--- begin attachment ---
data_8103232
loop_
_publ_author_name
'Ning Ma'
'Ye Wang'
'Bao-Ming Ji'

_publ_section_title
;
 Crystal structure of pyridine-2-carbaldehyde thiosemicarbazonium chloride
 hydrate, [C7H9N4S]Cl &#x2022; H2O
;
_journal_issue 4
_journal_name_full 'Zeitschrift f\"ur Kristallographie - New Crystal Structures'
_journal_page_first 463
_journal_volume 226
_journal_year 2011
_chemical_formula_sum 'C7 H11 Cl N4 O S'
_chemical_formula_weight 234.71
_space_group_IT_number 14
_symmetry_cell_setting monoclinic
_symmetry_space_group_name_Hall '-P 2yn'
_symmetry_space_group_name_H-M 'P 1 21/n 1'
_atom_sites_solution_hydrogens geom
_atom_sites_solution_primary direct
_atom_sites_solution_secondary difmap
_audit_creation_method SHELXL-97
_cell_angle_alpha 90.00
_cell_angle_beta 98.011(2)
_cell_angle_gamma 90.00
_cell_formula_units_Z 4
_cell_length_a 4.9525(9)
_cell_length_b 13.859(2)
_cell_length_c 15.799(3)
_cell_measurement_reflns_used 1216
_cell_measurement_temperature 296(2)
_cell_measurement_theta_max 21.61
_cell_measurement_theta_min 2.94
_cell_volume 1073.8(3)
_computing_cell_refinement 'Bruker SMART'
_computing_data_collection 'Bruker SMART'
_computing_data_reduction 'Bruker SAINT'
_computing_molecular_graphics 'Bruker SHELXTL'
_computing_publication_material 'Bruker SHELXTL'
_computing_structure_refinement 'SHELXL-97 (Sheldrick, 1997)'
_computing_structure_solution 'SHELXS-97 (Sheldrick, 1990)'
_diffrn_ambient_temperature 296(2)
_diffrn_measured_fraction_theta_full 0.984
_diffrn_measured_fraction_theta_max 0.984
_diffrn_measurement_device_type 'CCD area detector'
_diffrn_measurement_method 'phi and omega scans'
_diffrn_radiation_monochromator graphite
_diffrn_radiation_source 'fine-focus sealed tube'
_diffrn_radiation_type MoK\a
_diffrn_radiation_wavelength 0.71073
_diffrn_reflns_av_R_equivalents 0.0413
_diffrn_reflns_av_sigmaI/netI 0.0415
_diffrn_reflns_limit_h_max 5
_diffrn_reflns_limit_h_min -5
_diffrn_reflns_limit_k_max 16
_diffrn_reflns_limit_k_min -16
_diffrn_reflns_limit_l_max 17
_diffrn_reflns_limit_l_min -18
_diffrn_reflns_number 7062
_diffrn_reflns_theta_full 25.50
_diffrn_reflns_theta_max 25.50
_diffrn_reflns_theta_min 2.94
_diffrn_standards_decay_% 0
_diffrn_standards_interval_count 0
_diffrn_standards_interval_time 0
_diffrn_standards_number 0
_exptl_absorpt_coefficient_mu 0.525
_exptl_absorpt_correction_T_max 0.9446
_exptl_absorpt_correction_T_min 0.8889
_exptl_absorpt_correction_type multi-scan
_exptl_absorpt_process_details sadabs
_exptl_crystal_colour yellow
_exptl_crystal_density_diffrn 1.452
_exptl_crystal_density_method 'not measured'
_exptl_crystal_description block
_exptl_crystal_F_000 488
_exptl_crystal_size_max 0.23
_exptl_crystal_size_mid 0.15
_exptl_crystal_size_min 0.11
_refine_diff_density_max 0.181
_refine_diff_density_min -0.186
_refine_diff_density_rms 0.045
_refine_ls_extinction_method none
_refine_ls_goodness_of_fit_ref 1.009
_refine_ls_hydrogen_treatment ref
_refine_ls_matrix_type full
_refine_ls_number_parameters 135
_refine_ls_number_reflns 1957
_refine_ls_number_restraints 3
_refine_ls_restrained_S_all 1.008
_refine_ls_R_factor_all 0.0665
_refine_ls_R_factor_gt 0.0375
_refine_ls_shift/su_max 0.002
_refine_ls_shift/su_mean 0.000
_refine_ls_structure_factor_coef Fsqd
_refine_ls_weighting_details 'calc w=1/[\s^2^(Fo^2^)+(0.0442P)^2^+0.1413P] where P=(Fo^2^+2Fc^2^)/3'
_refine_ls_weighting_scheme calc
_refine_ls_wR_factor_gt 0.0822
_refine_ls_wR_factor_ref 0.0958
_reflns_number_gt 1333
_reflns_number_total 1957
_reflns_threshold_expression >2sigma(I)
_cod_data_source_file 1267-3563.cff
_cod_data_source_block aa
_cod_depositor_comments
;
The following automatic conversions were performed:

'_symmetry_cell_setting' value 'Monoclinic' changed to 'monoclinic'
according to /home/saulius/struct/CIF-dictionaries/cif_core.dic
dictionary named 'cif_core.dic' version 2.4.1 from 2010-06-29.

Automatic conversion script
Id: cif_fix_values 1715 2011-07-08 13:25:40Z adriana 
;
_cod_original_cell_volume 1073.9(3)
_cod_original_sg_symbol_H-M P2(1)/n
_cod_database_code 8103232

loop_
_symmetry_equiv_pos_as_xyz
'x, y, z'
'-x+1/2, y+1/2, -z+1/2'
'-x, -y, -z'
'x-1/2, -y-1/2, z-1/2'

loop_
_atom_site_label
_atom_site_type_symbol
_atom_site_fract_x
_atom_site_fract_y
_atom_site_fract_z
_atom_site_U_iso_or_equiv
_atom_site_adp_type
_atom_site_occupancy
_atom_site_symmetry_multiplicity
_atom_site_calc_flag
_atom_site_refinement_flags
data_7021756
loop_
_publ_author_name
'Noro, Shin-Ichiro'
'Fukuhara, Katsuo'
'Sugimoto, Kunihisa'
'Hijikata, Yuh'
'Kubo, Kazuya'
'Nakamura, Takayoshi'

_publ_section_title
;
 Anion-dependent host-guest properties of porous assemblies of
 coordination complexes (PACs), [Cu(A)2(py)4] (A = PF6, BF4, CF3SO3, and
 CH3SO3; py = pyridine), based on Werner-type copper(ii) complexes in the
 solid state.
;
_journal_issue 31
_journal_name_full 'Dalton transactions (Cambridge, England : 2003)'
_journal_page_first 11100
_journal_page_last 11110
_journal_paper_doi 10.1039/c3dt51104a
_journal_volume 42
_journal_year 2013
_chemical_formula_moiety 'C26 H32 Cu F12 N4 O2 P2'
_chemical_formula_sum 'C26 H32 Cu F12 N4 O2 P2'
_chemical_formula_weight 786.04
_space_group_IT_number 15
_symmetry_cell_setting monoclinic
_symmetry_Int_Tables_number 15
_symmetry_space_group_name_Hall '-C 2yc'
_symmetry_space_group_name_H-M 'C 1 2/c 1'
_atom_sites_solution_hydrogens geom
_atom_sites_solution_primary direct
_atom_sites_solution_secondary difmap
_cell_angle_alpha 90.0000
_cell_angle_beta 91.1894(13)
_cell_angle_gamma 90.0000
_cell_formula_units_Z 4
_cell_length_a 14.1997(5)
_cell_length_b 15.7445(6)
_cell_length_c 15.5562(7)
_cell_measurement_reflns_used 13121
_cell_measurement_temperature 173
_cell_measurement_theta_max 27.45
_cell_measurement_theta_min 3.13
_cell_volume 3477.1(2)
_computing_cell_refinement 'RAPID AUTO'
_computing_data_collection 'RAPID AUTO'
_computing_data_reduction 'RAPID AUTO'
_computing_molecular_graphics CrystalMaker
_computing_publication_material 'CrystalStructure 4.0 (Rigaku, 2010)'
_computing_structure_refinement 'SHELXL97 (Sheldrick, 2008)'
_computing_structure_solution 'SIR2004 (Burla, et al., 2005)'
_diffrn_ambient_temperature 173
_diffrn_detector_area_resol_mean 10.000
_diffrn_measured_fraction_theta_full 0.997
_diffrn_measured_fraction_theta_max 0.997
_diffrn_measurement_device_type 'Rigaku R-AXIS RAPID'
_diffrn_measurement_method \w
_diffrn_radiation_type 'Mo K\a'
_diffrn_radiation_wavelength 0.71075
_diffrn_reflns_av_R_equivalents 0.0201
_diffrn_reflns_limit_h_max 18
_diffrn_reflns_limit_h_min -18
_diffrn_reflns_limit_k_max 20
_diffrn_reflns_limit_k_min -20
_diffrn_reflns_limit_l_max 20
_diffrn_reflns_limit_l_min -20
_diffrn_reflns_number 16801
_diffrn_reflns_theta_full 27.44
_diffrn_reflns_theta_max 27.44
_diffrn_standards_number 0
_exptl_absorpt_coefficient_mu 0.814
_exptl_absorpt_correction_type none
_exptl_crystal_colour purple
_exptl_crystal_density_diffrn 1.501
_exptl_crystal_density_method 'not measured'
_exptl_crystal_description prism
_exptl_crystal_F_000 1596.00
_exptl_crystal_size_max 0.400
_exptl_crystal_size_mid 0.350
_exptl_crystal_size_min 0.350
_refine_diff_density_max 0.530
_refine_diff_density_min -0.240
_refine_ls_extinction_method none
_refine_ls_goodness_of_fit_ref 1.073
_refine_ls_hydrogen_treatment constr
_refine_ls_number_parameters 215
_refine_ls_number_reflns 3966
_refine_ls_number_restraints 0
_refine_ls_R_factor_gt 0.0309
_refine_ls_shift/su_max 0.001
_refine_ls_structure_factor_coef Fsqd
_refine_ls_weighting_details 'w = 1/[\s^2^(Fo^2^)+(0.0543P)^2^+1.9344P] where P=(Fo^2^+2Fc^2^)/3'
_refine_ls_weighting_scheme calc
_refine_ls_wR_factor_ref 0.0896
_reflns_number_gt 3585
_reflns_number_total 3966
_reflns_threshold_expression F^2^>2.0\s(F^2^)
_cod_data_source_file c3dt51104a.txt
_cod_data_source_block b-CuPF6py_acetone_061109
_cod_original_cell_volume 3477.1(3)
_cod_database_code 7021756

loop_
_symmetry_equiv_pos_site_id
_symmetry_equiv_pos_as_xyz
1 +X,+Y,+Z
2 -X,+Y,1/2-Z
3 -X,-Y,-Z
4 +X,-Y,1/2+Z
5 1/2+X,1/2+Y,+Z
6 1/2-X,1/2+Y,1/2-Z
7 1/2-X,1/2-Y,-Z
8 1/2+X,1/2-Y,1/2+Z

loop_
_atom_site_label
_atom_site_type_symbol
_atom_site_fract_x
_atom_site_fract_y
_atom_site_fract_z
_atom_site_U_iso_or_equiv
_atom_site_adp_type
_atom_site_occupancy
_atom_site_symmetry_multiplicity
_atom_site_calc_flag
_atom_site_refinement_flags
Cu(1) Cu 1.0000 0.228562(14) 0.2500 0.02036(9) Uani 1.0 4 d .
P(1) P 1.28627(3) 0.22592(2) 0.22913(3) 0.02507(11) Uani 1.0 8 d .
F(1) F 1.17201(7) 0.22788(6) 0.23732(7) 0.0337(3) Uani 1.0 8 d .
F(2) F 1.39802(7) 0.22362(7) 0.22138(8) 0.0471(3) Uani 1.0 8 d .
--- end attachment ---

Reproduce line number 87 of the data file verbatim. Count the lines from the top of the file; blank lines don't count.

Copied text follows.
_refine_ls_extinction_method none